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Q. With all the talk about teachers being unable to find a job, I was wondering whether to look for work overseas when my PGCE course finishes in a few weeks' time. What do you think?.

A. I assume you have trained because you want to teach, so it is reasonable to look for work as a teacher wherever you can find it.

If you haven't started job hunting yet, then your colleagues and tutors will be able to provide you with some idea of the local job market.

As you are considering looking overseas, this suggests that you have no particular ties to the area where you are training.

If this is the case, then my advice would be to look further afield in this country before considering going overseas. Even though you will have completed your training, you still have the induction year to pass and it is best to undertake that as soon as you have finished your training, if possible.

However, if you have not even started looking for a teaching post before the end of your course you will have missed out on most job opportunities for September.

The next option is to consider supply work. However, this is not as plentiful as it once was for a variety of reasons, and I don't expect any increase in opportunities for supply work during the next school year.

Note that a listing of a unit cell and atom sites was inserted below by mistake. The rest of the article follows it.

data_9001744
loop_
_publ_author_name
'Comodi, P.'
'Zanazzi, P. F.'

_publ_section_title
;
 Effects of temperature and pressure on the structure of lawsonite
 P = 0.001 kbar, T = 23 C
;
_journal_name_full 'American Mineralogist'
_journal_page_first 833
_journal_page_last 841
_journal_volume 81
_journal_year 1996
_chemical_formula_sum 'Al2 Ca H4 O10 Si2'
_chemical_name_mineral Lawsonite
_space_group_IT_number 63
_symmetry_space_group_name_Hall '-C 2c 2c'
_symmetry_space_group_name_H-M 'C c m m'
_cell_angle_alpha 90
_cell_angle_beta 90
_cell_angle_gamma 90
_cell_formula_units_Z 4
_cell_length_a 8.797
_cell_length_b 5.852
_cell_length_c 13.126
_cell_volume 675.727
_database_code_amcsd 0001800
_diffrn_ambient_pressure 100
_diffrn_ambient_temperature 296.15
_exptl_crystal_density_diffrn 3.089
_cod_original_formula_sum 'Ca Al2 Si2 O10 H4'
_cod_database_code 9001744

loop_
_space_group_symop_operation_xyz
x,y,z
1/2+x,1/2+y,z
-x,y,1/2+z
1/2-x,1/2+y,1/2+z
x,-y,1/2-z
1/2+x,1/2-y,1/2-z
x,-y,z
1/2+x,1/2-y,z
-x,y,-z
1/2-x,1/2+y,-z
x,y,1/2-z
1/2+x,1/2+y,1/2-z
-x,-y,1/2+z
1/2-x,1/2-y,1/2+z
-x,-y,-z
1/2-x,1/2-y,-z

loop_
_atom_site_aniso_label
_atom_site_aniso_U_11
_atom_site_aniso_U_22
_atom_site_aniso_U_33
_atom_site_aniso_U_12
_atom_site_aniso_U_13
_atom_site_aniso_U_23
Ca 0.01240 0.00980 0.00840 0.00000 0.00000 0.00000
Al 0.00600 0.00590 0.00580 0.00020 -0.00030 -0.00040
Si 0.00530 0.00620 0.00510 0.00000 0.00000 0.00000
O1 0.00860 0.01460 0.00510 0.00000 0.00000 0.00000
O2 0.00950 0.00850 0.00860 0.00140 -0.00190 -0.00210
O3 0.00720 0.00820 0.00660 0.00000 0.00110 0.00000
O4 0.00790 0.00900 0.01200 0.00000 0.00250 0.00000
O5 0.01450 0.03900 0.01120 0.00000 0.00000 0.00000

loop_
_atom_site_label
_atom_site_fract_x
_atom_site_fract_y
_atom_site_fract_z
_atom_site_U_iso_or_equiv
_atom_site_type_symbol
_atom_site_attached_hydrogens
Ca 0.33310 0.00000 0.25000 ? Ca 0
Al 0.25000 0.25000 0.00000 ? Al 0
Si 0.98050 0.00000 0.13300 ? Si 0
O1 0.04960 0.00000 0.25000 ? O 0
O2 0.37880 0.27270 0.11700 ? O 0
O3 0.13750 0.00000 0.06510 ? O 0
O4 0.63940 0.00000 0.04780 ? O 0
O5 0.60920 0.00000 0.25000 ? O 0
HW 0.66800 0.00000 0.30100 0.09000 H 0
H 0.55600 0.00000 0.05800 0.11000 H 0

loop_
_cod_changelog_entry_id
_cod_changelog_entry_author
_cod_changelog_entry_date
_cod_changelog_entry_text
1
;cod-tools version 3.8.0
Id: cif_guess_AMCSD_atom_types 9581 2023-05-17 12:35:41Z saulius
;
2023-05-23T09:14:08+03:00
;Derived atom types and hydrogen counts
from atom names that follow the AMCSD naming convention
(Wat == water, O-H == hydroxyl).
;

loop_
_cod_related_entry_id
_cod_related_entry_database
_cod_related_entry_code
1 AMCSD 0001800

So, if all else fails, you might look at schools overseas. But do not even think about such a move without careful consideration. Unless you are very lucky, you will be teaching in the private sector and possibly in a school where the aim is to make money.

You almost certainly won't be able to visit the school to make up your mind before being offered the job and, if you haven't visited the country before, you will be starting a new career, in a new school, in a new environment. Even if everything goes according to plan, that's a tough assignment. Find out everything you can about the school, and be especially cautious if it isn't accredited by any of the major international organisations.

Pay special attention to your contract, and issues such as housing and how you will be paid, and check with the Foreign Commonwealth Office website to get up-to-date advice for travellers.

Working overseas can be very rewarding, but it can also be a nightmare

John Howson is a recruitment analyst and visiting professor of education at Oxford Brookes University. To ask him a question, email him at

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